The survey also reported 58% of the parents ranked wandering as the most stressful behavior related to autism, and 64% were prevented from pursuing family activities because of the wandering.  Only 19% of the parents have  received guidance from a psychologist or mental health professional while only 14% have received guidance from a pediatrician or physician.

A high number of parents (67%) also reported they didn’t see any seasonal pattern with wandering, and the top 5 reasons (in order) they believed wandering happened was because their kids: enjoyed exploring, liked to visit a favorite place, wanted to escape demands and anxieties, wanted to pursue a special topic, and wanted to escape sensory discomforts.  Read the full report of the preliminary results at Interactive Autism Network.

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Participate in a National Survey About Autism and Wandering

Wednesday, April 6th, 2011

The Interactive Autism Network, an online project that aims to collect data about autism spectrum disorder (ASD), recently launched the first nationwide survey to study the experience of wandering (or elopement, bolting, and escaping) among people with autism. 

Individuals with autism have a higher tendency to wander for extensive amounts of time, putting them at risk for trauma, injury, or death.  “Although similar behavior has been studied in Alzheimer’s disease and autism advocates identify elopement as a top priority, virtually no research has been conducted on this phenomenon in ASD,” states Dr. Paul Law, Director of the IAN Project at the Kennedy Krieger Institute.  Recently, 4-year-old Jackson Kastner drowned after wandering away from his home in Monroe County, MI, while four years ago, a 7-year-old boy wandered out of his classroom and ended up at a four-lane highway.  Despite being returned to school safe and sound, poor school supervision continues and he still wanders out of the classroom today.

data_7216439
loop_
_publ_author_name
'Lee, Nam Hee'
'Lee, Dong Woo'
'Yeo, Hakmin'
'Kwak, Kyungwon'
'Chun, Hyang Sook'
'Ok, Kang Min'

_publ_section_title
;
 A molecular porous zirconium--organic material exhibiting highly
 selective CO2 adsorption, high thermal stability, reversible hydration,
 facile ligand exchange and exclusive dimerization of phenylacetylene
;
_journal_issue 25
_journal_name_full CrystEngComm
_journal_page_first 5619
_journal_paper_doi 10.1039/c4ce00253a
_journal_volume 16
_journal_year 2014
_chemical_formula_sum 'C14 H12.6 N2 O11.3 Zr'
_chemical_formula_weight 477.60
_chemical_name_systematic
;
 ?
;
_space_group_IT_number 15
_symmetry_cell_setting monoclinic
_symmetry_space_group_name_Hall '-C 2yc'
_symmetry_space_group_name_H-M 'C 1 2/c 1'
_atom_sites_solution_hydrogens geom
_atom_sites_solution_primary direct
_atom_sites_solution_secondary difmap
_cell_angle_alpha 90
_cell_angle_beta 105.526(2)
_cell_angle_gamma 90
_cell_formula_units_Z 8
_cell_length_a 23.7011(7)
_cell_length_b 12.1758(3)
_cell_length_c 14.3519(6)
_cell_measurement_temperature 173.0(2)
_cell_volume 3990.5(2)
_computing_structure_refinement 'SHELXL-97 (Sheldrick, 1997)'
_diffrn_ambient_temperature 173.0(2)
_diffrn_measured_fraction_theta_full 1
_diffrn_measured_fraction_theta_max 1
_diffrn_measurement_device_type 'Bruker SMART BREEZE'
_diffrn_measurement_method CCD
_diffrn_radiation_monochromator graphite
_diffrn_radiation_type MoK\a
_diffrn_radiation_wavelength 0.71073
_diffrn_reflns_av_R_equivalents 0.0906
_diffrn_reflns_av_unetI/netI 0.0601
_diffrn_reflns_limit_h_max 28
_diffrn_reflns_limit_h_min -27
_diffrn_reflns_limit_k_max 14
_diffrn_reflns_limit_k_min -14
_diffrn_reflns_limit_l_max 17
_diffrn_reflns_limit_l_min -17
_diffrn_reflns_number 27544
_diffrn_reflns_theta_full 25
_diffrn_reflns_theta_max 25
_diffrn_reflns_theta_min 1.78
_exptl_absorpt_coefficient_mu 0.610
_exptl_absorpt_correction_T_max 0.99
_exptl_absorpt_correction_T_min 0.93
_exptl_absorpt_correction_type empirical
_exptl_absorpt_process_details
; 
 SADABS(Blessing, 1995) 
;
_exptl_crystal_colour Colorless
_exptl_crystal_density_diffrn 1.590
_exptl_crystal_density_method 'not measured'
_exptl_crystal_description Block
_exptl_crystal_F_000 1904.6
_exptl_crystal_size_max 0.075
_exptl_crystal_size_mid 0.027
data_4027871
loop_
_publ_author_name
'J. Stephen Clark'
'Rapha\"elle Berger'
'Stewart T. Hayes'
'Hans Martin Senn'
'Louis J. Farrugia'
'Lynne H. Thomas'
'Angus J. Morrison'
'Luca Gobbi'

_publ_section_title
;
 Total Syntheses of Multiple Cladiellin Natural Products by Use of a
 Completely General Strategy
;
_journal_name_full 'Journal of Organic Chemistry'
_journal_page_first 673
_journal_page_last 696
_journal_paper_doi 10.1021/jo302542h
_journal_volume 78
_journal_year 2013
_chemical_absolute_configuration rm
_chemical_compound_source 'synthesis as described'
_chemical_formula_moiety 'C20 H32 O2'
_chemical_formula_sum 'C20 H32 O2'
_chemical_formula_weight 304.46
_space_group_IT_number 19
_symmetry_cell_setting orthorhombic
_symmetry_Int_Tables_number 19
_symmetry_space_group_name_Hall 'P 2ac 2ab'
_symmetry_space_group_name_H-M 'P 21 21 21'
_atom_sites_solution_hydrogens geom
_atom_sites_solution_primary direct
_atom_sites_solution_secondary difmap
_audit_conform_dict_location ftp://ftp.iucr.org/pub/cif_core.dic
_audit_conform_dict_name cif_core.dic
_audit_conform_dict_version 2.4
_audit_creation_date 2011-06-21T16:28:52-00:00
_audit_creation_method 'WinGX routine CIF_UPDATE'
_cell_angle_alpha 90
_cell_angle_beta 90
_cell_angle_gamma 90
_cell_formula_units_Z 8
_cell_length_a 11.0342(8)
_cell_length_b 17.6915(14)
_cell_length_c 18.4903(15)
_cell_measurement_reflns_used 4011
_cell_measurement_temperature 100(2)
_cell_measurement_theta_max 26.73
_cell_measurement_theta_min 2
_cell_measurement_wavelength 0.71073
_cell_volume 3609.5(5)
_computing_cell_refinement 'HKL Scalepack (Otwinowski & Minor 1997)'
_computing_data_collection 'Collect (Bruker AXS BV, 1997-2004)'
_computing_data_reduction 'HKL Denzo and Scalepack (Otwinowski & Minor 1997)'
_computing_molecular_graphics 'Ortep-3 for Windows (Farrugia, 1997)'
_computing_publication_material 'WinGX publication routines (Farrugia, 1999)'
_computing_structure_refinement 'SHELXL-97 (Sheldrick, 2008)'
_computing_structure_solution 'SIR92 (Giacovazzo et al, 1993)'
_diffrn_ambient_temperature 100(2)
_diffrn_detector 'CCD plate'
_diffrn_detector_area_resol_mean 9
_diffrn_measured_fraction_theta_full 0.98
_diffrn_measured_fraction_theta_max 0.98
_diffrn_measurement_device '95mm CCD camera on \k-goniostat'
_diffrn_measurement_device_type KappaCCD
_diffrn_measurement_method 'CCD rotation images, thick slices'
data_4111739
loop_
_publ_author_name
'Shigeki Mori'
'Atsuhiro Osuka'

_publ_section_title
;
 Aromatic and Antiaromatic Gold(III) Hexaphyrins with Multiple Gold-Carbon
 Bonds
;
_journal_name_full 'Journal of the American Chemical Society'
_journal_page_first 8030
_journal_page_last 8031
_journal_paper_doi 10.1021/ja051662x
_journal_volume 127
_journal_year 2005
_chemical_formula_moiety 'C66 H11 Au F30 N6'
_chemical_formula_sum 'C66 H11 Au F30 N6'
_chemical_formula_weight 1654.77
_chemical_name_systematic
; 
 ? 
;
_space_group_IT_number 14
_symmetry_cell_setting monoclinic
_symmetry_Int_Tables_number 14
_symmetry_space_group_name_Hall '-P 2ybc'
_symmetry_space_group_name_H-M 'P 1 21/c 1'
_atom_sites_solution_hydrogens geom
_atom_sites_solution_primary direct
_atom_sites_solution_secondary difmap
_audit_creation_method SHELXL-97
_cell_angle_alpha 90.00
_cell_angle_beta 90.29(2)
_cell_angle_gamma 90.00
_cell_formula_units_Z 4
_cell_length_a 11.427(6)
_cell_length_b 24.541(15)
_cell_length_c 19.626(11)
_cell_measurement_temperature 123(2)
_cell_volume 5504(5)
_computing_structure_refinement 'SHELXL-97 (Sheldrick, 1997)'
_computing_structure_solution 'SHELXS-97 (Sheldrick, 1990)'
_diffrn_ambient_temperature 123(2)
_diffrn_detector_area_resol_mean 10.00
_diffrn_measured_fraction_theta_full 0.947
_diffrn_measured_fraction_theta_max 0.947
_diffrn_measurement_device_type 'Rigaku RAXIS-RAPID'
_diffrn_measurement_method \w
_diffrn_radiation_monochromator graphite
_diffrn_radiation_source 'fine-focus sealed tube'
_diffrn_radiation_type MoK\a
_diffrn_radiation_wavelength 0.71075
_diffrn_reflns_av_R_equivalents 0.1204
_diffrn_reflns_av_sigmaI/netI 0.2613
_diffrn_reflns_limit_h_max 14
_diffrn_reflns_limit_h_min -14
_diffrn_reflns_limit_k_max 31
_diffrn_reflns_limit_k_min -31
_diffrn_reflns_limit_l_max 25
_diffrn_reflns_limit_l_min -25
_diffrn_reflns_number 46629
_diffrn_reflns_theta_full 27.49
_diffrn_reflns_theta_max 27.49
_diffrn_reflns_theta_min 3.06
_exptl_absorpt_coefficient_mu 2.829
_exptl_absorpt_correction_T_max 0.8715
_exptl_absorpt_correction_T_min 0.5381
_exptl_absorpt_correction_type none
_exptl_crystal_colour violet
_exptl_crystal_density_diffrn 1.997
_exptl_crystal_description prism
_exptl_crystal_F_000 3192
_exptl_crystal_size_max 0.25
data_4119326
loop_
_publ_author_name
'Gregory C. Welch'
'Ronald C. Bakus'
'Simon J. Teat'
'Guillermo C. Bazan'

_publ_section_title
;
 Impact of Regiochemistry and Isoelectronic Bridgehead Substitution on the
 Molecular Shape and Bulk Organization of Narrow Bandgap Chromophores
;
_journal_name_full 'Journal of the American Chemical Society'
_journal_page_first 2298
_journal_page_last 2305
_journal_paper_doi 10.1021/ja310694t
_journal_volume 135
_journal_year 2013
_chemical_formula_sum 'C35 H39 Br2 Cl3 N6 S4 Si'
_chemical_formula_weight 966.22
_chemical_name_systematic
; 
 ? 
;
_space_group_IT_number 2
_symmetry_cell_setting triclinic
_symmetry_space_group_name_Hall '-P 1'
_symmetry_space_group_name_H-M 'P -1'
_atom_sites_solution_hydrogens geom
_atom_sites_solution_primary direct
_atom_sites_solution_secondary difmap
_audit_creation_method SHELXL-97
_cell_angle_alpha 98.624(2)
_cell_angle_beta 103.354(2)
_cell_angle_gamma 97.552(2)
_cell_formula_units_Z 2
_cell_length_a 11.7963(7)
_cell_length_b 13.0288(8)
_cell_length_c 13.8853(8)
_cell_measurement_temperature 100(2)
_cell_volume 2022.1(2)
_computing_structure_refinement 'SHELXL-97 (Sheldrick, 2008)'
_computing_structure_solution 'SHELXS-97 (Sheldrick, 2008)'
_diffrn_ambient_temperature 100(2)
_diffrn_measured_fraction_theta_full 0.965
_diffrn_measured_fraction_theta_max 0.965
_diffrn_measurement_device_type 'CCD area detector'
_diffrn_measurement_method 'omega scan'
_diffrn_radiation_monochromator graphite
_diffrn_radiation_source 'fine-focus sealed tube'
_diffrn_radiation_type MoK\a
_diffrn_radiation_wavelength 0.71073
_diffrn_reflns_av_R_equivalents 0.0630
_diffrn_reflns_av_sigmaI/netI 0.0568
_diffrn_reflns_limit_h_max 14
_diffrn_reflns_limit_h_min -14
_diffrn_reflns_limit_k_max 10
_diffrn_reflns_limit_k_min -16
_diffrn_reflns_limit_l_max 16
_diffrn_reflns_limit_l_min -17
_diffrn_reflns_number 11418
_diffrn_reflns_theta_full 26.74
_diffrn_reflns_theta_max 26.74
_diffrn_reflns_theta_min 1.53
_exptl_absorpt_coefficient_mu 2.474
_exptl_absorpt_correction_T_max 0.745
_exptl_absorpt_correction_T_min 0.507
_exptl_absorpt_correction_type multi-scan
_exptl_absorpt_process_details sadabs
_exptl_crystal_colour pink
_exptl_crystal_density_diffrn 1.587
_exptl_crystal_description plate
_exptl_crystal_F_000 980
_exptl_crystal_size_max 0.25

To understand this wandering behavior and determine who is at risk, IAN is asking all families in the U.S. autism community to participate in the survey, which is funded by the Autism Research Institute, Autism Science Foundation, Autism Speaks, and Global Autism Collaboration.  IAN is asking for information  from families with children and dependent adults who either do or do not wander. To take part in the survey, you must register online at  If the necessary sample size for the survey is reached, preliminary data might be available on April 20, 2011.

The survey will help researchers answer important questions:

  • How often do individuals with ASD attempt to elope? How often do they succeed? Under what circumstances?
  • Which individuals with ASD are most at risk? At what age?
  • What burden do efforts to thwart elopement behavior place on caregivers?
  • What can be done to protect individuals with ASD and support their families?

If you have a child with autism, please consider taking part in this survey.

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10 Best Places to Live for Families with Autistic Kids

Monday, April 4th, 2011

An online survey recently conducted by Autism Speaks, the largest autism advocacy organization in the U.S., cites the greater New York area, Los Angeles, Chicago, Cleveland, Philadelphia, Boston, northern New Jersey, Minneapolis/St. Paul, Seattle, and Milawaukee as the 10 best places to live for families dealing with autism